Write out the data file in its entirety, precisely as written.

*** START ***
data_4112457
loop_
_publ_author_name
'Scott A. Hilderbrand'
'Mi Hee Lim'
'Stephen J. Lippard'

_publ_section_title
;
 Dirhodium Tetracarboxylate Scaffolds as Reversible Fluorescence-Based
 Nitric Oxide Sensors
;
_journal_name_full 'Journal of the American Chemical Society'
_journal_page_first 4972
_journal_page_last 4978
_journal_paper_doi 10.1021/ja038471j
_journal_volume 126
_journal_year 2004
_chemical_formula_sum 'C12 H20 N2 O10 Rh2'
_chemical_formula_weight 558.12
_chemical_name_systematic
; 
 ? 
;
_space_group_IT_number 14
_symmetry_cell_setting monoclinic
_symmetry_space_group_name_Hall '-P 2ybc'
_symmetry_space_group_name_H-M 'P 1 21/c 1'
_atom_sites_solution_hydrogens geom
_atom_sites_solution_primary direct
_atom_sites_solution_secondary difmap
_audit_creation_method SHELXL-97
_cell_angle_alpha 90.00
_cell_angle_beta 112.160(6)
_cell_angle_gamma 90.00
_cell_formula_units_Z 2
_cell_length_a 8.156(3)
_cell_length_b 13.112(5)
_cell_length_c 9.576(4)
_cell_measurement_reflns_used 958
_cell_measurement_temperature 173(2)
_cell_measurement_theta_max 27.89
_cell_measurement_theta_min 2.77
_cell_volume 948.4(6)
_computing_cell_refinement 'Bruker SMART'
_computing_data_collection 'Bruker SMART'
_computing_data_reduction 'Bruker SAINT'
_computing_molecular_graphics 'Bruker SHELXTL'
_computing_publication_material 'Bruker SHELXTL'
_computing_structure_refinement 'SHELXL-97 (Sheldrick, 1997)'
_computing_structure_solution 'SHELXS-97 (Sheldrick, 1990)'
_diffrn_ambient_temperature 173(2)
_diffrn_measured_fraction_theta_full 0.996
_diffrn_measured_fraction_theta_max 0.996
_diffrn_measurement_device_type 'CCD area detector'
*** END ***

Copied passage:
data_4112457
loop_
_publ_author_name
'Scott A. Hilderbrand'
'Mi Hee Lim'
'Stephen J. Lippard'

_publ_section_title
;
 Dirhodium Tetracarboxylate Scaffolds as Reversible Fluorescence-Based
 Nitric Oxide Sensors
;
_journal_name_full 'Journal of the American Chemical Society'
_journal_page_first 4972
_journal_page_last 4978
_journal_paper_doi 10.1021/ja038471j
_journal_volume 126
_journal_year 2004
_chemical_formula_sum 'C12 H20 N2 O10 Rh2'
_chemical_formula_weight 558.12
_chemical_name_systematic
; 
 ? 
;
_space_group_IT_number 14
_symmetry_cell_setting monoclinic
_symmetry_space_group_name_Hall '-P 2ybc'
_symmetry_space_group_name_H-M 'P 1 21/c 1'
_atom_sites_solution_hydrogens geom
_atom_sites_solution_primary direct
_atom_sites_solution_secondary difmap
_audit_creation_method SHELXL-97
_cell_angle_alpha 90.00
_cell_angle_beta 112.160(6)
_cell_angle_gamma 90.00
_cell_formula_units_Z 2
_cell_length_a 8.156(3)
_cell_length_b 13.112(5)
_cell_length_c 9.576(4)
_cell_measurement_reflns_used 958
_cell_measurement_temperature 173(2)
_cell_measurement_theta_max 27.89
_cell_measurement_theta_min 2.77
_cell_volume 948.4(6)
_computing_cell_refinement 'Bruker SMART'
_computing_data_collection 'Bruker SMART'
_computing_data_reduction 'Bruker SAINT'
_computing_molecular_graphics 'Bruker SHELXTL'
_computing_publication_material 'Bruker SHELXTL'
_computing_structure_refinement 'SHELXL-97 (Sheldrick, 1997)'
_computing_structure_solution 'SHELXS-97 (Sheldrick, 1990)'
_diffrn_ambient_temperature 173(2)
_diffrn_measured_fraction_theta_full 0.996
_diffrn_measured_fraction_theta_max 0.996
_diffrn_measurement_device_type 'CCD area detector'